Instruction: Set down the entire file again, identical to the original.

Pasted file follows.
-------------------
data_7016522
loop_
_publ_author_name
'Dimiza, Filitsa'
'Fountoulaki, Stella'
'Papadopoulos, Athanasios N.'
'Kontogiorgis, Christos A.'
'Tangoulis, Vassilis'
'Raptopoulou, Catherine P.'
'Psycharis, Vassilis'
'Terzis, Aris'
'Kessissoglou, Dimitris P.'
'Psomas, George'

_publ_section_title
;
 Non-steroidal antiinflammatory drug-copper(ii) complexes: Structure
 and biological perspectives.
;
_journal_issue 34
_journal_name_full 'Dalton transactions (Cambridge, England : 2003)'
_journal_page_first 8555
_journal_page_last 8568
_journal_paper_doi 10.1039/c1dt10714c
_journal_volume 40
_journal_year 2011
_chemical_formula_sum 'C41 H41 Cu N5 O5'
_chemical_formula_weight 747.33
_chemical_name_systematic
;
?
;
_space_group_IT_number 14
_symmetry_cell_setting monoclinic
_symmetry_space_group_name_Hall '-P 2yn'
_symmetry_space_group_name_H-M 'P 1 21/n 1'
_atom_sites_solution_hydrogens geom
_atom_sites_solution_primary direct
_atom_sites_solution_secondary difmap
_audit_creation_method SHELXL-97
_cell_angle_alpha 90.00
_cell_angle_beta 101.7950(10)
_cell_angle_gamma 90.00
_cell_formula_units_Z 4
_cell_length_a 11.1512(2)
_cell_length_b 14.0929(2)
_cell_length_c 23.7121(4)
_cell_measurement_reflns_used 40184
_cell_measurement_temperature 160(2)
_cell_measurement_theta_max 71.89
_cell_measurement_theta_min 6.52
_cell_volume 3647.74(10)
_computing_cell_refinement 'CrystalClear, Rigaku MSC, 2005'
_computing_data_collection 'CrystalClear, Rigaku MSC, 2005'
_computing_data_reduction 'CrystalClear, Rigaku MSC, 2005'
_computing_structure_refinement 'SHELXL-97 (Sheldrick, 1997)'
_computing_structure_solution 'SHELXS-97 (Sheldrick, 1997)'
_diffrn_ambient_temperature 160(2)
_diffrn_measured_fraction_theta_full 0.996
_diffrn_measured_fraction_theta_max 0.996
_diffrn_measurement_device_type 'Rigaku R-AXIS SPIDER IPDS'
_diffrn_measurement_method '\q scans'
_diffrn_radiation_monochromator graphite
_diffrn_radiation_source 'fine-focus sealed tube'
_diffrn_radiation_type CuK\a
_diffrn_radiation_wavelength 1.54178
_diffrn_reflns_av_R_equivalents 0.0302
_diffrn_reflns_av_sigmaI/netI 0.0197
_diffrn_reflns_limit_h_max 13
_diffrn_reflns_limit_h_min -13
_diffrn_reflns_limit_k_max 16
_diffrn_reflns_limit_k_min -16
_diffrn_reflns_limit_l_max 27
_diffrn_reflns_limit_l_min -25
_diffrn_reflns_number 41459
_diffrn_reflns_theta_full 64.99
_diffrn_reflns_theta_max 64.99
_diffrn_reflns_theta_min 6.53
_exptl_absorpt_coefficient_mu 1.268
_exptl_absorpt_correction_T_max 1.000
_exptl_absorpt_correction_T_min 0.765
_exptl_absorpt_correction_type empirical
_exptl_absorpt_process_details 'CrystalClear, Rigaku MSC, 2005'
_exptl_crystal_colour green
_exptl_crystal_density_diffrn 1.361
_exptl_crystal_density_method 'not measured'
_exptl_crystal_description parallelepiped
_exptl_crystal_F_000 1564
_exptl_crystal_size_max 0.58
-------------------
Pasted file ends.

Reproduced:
data_7016522
loop_
_publ_author_name
'Dimiza, Filitsa'
'Fountoulaki, Stella'
'Papadopoulos, Athanasios N.'
'Kontogiorgis, Christos A.'
'Tangoulis, Vassilis'
'Raptopoulou, Catherine P.'
'Psycharis, Vassilis'
'Terzis, Aris'
'Kessissoglou, Dimitris P.'
'Psomas, George'

_publ_section_title
;
 Non-steroidal antiinflammatory drug-copper(ii) complexes: Structure
 and biological perspectives.
;
_journal_issue 34
_journal_name_full 'Dalton transactions (Cambridge, England : 2003)'
_journal_page_first 8555
_journal_page_last 8568
_journal_paper_doi 10.1039/c1dt10714c
_journal_volume 40
_journal_year 2011
_chemical_formula_sum 'C41 H41 Cu N5 O5'
_chemical_formula_weight 747.33
_chemical_name_systematic
;
?
;
_space_group_IT_number 14
_symmetry_cell_setting monoclinic
_symmetry_space_group_name_Hall '-P 2yn'
_symmetry_space_group_name_H-M 'P 1 21/n 1'
_atom_sites_solution_hydrogens geom
_atom_sites_solution_primary direct
_atom_sites_solution_secondary difmap
_audit_creation_method SHELXL-97
_cell_angle_alpha 90.00
_cell_angle_beta 101.7950(10)
_cell_angle_gamma 90.00
_cell_formula_units_Z 4
_cell_length_a 11.1512(2)
_cell_length_b 14.0929(2)
_cell_length_c 23.7121(4)
_cell_measurement_reflns_used 40184
_cell_measurement_temperature 160(2)
_cell_measurement_theta_max 71.89
_cell_measurement_theta_min 6.52
_cell_volume 3647.74(10)
_computing_cell_refinement 'CrystalClear, Rigaku MSC, 2005'
_computing_data_collection 'CrystalClear, Rigaku MSC, 2005'
_computing_data_reduction 'CrystalClear, Rigaku MSC, 2005'
_computing_structure_refinement 'SHELXL-97 (Sheldrick, 1997)'
_computing_structure_solution 'SHELXS-97 (Sheldrick, 1997)'
_diffrn_ambient_temperature 160(2)
_diffrn_measured_fraction_theta_full 0.996
_diffrn_measured_fraction_theta_max 0.996
_diffrn_measurement_device_type 'Rigaku R-AXIS SPIDER IPDS'
_diffrn_measurement_method '\q scans'
_diffrn_radiation_monochromator graphite
_diffrn_radiation_source 'fine-focus sealed tube'
_diffrn_radiation_type CuK\a
_diffrn_radiation_wavelength 1.54178
_diffrn_reflns_av_R_equivalents 0.0302
_diffrn_reflns_av_sigmaI/netI 0.0197
_diffrn_reflns_limit_h_max 13
_diffrn_reflns_limit_h_min -13
_diffrn_reflns_limit_k_max 16
_diffrn_reflns_limit_k_min -16
_diffrn_reflns_limit_l_max 27
_diffrn_reflns_limit_l_min -25
_diffrn_reflns_number 41459
_diffrn_reflns_theta_full 64.99
_diffrn_reflns_theta_max 64.99
_diffrn_reflns_theta_min 6.53
_exptl_absorpt_coefficient_mu 1.268
_exptl_absorpt_correction_T_max 1.000
_exptl_absorpt_correction_T_min 0.765
_exptl_absorpt_correction_type empirical
_exptl_absorpt_process_details 'CrystalClear, Rigaku MSC, 2005'
_exptl_crystal_colour green
_exptl_crystal_density_diffrn 1.361
_exptl_crystal_density_method 'not measured'
_exptl_crystal_description parallelepiped
_exptl_crystal_F_000 1564
_exptl_crystal_size_max 0.58